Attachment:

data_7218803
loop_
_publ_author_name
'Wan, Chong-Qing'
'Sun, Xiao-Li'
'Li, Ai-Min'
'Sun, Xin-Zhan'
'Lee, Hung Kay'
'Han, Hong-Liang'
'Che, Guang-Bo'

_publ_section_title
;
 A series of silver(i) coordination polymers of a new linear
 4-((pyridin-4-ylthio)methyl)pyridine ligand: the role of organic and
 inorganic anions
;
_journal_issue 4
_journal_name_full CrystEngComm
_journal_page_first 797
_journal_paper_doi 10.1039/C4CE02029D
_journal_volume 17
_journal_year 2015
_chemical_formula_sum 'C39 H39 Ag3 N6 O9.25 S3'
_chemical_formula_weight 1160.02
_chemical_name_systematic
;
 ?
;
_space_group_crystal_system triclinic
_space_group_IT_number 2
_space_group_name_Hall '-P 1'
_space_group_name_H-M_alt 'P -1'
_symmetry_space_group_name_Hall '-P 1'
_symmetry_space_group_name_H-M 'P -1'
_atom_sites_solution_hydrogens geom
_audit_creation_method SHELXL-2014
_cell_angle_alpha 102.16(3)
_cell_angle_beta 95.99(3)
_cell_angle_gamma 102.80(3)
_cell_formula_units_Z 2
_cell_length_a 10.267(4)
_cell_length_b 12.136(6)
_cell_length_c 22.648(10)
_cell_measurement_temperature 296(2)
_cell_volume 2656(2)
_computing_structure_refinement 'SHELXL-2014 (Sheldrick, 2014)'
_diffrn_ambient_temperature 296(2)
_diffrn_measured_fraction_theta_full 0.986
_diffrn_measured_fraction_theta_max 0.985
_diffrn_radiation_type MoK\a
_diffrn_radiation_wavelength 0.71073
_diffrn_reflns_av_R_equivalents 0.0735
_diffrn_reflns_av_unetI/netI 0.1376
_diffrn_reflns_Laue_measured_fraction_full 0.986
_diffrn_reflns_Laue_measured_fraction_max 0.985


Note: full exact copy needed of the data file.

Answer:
data_7218803
loop_
_publ_author_name
'Wan, Chong-Qing'
'Sun, Xiao-Li'
'Li, Ai-Min'
'Sun, Xin-Zhan'
'Lee, Hung Kay'
'Han, Hong-Liang'
'Che, Guang-Bo'

_publ_section_title
;
 A series of silver(i) coordination polymers of a new linear
 4-((pyridin-4-ylthio)methyl)pyridine ligand: the role of organic and
 inorganic anions
;
_journal_issue 4
_journal_name_full CrystEngComm
_journal_page_first 797
_journal_paper_doi 10.1039/C4CE02029D
_journal_volume 17
_journal_year 2015
_chemical_formula_sum 'C39 H39 Ag3 N6 O9.25 S3'
_chemical_formula_weight 1160.02
_chemical_name_systematic
;
 ?
;
_space_group_crystal_system triclinic
_space_group_IT_number 2
_space_group_name_Hall '-P 1'
_space_group_name_H-M_alt 'P -1'
_symmetry_space_group_name_Hall '-P 1'
_symmetry_space_group_name_H-M 'P -1'
_atom_sites_solution_hydrogens geom
_audit_creation_method SHELXL-2014
_cell_angle_alpha 102.16(3)
_cell_angle_beta 95.99(3)
_cell_angle_gamma 102.80(3)
_cell_formula_units_Z 2
_cell_length_a 10.267(4)
_cell_length_b 12.136(6)
_cell_length_c 22.648(10)
_cell_measurement_temperature 296(2)
_cell_volume 2656(2)
_computing_structure_refinement 'SHELXL-2014 (Sheldrick, 2014)'
_diffrn_ambient_temperature 296(2)
_diffrn_measured_fraction_theta_full 0.986
_diffrn_measured_fraction_theta_max 0.985
_diffrn_radiation_type MoK\a
_diffrn_radiation_wavelength 0.71073
_diffrn_reflns_av_R_equivalents 0.0735
_diffrn_reflns_av_unetI/netI 0.1376
_diffrn_reflns_Laue_measured_fraction_full 0.986
_diffrn_reflns_Laue_measured_fraction_max 0.985